"Once in a while you walk out of the theatre and you find yourself giving a big sigh. When that happens, it's not because you're tired about a movie you just have seen. On the contrary. In my case it means that I just experienced an artform that cannot be compared with any other kind of art. Yi Yi is a good example of this. For those who watch carefully, they will discover that the story of Yi Yi is not more than a saga, perhaps even a soap plot of a ordinary middle class family in Taipei. But those who have patience to go beyond the facade of the ordinary, they will see a movie dealing about individualism, childhood, commitments, second chances, urban loneliness, broken promises, families, despair and death. But Yi Yi also shows us the small qualities of life: humour, laugther, life questions posed by a diligent and intelligent young kid, first love, courage, the meaning of life and the search for happiness. But Yi Yi is told without the explosivity of American Beauty. Instead, we witness (instead of watching passively) most of the narrative through windows and doors. Just as we're the neighbours of the protagonists of this film. Sometimes we will find ourselves shedding a tear. Sometimes we laugh. And that, my friend, is the reality of life. Shame that this one was overlooked by the Academy Award Association. Crouching Tiger, Hidden Dragon couldn't be a match to this one."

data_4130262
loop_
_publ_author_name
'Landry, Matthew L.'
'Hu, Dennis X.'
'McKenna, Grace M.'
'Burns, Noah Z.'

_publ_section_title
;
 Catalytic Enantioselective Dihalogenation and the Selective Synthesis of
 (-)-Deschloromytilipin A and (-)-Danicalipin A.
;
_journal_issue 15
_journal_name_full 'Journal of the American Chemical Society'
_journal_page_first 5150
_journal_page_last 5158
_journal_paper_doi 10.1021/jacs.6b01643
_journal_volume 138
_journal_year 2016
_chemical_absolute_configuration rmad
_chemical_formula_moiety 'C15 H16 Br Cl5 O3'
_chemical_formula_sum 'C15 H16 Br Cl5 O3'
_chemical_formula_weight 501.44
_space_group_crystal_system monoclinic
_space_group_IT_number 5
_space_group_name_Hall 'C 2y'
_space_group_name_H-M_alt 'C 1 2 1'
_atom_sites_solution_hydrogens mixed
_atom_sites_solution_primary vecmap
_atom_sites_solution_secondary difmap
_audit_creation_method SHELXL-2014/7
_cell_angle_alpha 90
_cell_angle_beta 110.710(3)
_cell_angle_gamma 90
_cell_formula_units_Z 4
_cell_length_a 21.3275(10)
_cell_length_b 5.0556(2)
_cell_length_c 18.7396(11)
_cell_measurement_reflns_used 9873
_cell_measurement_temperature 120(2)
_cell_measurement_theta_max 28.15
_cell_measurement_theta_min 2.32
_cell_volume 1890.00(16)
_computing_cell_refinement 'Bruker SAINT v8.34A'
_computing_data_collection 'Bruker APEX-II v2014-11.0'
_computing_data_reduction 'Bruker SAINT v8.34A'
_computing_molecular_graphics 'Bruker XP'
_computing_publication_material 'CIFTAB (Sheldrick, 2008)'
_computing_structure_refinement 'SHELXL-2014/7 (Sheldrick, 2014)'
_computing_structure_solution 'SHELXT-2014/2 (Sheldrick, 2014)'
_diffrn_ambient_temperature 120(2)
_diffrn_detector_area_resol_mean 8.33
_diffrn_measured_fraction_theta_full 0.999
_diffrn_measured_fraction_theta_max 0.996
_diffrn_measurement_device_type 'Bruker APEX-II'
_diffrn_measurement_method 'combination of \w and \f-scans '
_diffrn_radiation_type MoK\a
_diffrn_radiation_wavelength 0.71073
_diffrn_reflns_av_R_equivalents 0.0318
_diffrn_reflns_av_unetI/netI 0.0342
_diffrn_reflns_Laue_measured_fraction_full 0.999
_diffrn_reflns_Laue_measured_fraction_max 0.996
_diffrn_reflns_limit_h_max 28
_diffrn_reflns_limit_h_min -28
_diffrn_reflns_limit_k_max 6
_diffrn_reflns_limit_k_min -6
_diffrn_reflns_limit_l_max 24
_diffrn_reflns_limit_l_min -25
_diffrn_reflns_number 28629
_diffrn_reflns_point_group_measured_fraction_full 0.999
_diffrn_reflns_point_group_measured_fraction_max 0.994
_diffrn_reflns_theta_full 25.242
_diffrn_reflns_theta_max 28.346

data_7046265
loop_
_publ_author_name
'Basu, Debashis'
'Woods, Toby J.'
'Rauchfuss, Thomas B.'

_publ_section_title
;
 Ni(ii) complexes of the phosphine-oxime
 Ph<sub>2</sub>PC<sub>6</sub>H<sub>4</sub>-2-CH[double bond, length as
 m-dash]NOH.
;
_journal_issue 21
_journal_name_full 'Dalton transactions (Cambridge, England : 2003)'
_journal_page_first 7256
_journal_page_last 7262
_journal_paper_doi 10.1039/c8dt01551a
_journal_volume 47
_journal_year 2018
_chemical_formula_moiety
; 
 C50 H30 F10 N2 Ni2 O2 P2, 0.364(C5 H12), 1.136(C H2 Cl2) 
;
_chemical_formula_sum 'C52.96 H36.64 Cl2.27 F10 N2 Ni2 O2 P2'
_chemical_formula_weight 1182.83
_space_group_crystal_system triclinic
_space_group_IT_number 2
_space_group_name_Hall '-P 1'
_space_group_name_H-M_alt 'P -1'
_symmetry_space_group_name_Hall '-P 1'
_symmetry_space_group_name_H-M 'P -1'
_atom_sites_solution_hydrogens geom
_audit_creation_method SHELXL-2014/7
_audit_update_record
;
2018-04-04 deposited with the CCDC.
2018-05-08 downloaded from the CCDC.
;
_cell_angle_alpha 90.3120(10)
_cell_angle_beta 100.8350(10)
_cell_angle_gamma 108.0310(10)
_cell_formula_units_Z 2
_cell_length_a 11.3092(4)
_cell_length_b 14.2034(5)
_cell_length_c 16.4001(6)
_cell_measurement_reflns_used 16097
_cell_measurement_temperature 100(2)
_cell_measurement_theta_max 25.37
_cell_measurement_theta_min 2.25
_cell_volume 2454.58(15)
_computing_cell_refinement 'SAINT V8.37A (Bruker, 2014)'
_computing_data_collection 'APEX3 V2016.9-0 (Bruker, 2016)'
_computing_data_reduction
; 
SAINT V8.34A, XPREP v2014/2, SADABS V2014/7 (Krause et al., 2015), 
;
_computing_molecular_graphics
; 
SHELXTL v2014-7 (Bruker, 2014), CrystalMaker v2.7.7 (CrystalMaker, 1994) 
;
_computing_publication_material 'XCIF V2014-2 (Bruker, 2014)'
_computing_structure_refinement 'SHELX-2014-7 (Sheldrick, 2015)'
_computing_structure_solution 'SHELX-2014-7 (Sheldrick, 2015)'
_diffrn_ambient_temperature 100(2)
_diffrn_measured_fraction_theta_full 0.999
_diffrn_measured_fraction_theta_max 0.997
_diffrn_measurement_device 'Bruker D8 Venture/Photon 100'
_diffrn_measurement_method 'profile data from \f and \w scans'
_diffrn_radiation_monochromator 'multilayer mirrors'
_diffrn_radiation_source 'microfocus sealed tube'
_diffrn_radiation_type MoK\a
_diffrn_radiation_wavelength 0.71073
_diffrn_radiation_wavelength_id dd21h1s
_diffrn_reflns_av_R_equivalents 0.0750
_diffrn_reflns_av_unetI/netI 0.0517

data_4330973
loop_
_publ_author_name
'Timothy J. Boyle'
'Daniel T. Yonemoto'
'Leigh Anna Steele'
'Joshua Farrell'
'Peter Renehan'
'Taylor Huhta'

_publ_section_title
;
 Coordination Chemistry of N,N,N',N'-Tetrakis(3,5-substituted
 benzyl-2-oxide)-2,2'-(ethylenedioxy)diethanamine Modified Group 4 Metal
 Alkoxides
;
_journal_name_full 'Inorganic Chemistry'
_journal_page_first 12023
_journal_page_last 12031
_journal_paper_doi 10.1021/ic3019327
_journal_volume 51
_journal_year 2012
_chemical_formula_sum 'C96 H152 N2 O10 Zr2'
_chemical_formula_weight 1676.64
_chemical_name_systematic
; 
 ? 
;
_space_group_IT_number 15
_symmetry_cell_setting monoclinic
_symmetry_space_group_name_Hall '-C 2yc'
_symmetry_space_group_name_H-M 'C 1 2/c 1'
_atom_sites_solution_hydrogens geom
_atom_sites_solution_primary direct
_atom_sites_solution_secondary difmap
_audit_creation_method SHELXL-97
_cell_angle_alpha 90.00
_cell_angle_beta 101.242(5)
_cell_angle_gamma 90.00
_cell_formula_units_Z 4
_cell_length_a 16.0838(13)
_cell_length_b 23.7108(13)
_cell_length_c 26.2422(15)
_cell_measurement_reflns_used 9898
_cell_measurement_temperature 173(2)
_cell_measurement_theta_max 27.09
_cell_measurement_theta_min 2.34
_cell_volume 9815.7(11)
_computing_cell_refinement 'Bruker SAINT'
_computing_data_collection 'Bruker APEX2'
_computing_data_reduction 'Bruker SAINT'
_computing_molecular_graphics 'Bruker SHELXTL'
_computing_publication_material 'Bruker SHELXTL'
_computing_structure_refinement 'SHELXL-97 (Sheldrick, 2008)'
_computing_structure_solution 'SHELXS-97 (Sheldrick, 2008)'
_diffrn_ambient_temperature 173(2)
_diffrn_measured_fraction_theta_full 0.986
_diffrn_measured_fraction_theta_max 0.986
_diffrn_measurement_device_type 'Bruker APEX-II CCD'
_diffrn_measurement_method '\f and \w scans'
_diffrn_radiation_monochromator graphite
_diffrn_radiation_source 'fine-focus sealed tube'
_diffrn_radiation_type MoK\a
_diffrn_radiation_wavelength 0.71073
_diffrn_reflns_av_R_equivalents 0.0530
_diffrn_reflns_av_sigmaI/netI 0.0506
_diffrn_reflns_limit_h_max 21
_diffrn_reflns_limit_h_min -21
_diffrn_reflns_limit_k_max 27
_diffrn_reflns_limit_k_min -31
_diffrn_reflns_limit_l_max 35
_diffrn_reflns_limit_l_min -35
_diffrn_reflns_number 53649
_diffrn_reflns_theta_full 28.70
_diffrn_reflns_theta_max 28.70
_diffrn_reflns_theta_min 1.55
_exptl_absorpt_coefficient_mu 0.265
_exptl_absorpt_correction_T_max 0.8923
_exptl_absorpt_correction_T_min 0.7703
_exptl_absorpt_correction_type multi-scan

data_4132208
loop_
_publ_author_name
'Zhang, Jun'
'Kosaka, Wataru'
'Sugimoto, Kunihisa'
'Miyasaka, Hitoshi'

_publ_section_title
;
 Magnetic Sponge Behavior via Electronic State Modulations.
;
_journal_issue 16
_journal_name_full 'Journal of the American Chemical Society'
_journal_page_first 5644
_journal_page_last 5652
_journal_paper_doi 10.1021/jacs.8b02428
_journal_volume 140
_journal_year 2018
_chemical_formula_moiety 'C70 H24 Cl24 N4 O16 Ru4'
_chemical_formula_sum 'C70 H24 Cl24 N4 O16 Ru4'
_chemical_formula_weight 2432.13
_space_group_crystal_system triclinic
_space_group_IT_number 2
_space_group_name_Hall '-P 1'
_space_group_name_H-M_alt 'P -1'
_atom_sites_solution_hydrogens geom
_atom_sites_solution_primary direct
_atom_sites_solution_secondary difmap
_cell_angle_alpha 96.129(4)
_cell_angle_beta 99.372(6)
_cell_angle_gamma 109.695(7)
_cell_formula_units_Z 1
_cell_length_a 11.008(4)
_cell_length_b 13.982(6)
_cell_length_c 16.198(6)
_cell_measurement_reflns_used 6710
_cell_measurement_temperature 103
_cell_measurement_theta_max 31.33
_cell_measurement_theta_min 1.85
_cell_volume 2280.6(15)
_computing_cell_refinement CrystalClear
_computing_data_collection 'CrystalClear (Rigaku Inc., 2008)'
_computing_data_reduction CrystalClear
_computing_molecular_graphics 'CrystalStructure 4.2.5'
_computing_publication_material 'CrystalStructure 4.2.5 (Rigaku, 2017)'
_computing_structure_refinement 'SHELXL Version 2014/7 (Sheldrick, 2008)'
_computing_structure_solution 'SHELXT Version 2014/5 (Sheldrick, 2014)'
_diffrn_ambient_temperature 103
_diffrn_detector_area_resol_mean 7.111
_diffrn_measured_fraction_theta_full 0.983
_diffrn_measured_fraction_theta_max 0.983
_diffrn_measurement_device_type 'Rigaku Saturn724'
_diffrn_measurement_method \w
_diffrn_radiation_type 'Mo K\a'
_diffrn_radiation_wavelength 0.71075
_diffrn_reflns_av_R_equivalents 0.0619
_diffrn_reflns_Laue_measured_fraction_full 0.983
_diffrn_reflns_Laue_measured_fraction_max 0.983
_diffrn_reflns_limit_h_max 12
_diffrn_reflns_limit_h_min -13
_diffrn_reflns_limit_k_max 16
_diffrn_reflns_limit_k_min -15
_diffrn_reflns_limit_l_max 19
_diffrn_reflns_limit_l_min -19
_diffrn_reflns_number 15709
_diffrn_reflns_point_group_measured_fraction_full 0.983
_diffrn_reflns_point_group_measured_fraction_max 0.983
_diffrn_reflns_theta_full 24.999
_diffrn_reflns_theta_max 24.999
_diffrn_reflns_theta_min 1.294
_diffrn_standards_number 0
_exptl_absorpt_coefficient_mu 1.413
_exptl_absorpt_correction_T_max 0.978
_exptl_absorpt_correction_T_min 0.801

Fox Lorber's DVD is not even worth buying
Robert L. Edwards | Washington DC USA | 12/26/2001
(1 out of 5 stars)
"Although Edward Yang's "Yi-yi" is a great film, Fox Lorber's DVD release is a disservice to the film. I had heard rumors that the DVD was substandard, but I so wanted to see the film again that I ordered it. Unfortunately everything I had heard was true. The transfer is blurry throughout, and on every near-horizontal surface there is distracting shimmering. It is so bad that you can even see foreground objects moving against the background, when they shouldn't, which is indicative of substandard encoding. AVOID THIS DVD AT ALL COSTS!"
A slow-burning masterpiece
Kwoks | 06/12/2001
(5 out of 5 stars)